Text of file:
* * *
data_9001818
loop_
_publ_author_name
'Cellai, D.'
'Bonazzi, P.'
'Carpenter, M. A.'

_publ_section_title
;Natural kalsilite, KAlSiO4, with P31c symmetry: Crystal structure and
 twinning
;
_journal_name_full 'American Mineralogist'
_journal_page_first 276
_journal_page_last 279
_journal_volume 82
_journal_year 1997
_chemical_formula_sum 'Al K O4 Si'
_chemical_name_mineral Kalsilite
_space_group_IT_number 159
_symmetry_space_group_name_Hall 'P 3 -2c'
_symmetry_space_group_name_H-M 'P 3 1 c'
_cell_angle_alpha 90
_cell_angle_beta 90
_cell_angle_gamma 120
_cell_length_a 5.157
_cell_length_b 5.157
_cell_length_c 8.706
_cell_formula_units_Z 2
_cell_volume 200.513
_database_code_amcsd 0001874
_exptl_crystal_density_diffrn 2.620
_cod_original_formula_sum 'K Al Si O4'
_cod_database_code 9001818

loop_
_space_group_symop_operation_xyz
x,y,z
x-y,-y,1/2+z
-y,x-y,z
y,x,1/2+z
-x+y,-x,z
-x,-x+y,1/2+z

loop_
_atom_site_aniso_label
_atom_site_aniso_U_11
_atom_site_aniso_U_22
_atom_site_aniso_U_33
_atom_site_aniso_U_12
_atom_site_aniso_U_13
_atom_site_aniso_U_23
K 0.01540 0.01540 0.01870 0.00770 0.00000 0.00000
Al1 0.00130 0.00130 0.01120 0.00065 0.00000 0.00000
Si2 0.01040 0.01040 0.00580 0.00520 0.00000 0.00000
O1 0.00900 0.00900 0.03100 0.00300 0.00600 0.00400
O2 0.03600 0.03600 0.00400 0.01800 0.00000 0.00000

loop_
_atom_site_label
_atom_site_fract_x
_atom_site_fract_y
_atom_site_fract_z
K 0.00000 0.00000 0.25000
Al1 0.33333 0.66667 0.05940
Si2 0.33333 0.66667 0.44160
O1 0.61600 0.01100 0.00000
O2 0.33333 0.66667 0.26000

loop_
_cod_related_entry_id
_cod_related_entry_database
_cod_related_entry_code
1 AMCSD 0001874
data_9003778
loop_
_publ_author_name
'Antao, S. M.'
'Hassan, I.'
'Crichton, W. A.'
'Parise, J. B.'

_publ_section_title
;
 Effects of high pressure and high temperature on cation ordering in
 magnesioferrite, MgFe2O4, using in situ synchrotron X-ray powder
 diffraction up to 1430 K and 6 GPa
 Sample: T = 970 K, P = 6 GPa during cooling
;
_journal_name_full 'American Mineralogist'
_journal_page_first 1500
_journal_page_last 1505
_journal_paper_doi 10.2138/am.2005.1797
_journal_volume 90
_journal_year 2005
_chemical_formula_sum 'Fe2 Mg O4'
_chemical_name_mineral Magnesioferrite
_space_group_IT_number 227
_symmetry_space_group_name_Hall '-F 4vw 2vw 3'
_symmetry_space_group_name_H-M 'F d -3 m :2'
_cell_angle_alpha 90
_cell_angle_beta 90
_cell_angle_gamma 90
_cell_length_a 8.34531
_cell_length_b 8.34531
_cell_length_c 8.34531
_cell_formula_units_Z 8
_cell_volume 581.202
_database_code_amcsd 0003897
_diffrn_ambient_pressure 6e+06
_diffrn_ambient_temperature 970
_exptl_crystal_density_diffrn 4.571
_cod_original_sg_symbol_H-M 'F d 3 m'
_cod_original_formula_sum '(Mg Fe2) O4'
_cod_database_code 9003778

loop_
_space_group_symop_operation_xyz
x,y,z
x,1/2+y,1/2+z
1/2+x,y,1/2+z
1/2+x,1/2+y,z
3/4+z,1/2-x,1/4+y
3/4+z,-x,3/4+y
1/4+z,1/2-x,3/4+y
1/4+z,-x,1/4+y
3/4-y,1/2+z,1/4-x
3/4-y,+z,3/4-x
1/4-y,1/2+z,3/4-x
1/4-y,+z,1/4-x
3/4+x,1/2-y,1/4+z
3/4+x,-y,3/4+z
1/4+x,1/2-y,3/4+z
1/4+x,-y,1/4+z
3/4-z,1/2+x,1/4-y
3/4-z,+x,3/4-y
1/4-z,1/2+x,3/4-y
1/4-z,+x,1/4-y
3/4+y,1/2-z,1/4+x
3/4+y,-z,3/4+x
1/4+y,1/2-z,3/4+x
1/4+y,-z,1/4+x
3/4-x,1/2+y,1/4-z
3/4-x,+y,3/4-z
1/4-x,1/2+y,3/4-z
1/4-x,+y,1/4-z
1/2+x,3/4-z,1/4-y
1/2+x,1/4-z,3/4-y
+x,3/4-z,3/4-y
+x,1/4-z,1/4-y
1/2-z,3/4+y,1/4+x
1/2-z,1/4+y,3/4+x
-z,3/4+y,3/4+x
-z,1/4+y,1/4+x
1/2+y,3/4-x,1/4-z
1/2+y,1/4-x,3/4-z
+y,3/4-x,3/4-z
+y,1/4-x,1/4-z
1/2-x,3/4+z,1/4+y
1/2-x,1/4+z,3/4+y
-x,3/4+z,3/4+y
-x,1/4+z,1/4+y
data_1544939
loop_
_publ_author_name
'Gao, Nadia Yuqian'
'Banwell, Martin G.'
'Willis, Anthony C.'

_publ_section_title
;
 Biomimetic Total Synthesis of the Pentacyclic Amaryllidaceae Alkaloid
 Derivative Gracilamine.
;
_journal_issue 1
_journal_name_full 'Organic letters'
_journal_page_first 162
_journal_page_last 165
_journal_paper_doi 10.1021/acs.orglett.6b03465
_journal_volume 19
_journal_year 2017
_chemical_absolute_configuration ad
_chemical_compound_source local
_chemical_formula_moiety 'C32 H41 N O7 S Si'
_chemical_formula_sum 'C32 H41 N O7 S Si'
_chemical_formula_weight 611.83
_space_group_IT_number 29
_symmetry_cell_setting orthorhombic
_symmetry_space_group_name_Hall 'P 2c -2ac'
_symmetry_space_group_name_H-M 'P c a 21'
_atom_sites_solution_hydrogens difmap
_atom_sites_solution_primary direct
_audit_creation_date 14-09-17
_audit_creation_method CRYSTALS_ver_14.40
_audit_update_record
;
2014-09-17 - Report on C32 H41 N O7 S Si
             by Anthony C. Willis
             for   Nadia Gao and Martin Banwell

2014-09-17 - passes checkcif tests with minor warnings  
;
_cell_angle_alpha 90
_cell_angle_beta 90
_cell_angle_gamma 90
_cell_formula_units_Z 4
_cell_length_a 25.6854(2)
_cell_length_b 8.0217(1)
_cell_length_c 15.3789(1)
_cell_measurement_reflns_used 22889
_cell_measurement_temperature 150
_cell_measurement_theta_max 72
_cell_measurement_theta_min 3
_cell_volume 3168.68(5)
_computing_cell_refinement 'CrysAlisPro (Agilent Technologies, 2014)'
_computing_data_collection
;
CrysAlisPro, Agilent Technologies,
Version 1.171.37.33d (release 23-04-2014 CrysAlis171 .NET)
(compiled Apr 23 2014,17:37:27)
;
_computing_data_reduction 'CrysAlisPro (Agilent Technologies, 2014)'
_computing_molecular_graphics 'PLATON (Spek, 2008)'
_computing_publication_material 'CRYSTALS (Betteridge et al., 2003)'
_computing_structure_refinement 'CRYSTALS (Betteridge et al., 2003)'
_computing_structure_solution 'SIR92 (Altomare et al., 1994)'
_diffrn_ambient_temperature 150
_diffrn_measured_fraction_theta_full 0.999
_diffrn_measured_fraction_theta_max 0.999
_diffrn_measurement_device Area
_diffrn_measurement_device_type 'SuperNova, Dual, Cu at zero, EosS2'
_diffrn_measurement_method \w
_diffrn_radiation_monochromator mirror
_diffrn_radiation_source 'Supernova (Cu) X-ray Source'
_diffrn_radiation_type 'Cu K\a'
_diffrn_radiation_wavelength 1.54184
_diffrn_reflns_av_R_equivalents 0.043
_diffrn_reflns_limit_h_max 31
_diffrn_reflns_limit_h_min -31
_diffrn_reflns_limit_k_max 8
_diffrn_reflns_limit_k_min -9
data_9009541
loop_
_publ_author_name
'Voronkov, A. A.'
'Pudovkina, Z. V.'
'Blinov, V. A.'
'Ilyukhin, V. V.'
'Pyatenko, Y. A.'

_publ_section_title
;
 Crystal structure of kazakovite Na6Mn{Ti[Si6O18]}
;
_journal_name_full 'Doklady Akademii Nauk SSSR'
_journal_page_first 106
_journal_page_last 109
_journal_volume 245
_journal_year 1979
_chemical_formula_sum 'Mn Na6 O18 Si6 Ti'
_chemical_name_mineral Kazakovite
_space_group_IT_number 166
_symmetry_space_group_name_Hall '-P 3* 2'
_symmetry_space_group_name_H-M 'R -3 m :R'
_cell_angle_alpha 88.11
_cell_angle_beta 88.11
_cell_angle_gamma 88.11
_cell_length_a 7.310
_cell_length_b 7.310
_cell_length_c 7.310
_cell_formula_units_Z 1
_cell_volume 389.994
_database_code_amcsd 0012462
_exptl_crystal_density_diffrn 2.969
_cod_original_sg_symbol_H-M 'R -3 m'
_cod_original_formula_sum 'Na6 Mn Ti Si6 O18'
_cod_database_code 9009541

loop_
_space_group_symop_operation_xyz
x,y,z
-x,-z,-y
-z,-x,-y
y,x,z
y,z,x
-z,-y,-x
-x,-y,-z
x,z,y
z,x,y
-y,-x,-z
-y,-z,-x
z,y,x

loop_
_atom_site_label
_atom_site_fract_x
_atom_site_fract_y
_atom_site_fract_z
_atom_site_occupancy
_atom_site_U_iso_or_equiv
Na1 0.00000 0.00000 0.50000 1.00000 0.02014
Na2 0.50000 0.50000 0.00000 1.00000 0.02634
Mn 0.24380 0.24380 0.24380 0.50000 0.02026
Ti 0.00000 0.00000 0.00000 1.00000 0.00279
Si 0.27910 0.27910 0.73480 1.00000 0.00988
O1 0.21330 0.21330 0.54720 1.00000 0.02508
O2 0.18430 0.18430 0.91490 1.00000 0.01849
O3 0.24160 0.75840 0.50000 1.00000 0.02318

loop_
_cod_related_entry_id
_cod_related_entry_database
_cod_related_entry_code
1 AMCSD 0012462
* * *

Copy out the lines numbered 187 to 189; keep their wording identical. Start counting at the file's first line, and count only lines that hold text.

;
2014-09-17 - Report on C32 H41 N O7 S Si
             by Anthony C. Willis